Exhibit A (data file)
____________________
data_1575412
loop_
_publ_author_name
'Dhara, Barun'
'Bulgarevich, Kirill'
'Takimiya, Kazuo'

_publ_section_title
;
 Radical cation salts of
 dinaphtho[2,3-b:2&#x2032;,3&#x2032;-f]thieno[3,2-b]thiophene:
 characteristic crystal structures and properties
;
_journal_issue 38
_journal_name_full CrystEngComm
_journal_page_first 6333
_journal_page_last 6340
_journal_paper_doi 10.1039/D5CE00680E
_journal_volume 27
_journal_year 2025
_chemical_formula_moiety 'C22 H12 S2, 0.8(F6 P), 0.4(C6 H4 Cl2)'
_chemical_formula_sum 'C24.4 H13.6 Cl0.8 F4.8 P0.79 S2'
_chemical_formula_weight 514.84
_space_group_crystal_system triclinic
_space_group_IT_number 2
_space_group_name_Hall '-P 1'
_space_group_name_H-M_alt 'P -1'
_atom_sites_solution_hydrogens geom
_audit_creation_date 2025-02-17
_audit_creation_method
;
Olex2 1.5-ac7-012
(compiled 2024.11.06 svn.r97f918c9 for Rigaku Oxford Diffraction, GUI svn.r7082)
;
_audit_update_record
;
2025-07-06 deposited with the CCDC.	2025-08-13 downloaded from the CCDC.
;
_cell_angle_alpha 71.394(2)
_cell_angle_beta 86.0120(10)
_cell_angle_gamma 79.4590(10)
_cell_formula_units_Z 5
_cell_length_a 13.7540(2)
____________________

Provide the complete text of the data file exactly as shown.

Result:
data_1575412
loop_
_publ_author_name
'Dhara, Barun'
'Bulgarevich, Kirill'
'Takimiya, Kazuo'

_publ_section_title
;
 Radical cation salts of
 dinaphtho[2,3-b:2&#x2032;,3&#x2032;-f]thieno[3,2-b]thiophene:
 characteristic crystal structures and properties
;
_journal_issue 38
_journal_name_full CrystEngComm
_journal_page_first 6333
_journal_page_last 6340
_journal_paper_doi 10.1039/D5CE00680E
_journal_volume 27
_journal_year 2025
_chemical_formula_moiety 'C22 H12 S2, 0.8(F6 P), 0.4(C6 H4 Cl2)'
_chemical_formula_sum 'C24.4 H13.6 Cl0.8 F4.8 P0.79 S2'
_chemical_formula_weight 514.84
_space_group_crystal_system triclinic
_space_group_IT_number 2
_space_group_name_Hall '-P 1'
_space_group_name_H-M_alt 'P -1'
_atom_sites_solution_hydrogens geom
_audit_creation_date 2025-02-17
_audit_creation_method
;
Olex2 1.5-ac7-012
(compiled 2024.11.06 svn.r97f918c9 for Rigaku Oxford Diffraction, GUI svn.r7082)
;
_audit_update_record
;
2025-07-06 deposited with the CCDC.	2025-08-13 downloaded from the CCDC.
;
_cell_angle_alpha 71.394(2)
_cell_angle_beta 86.0120(10)
_cell_angle_gamma 79.4590(10)
_cell_formula_units_Z 5
_cell_length_a 13.7540(2)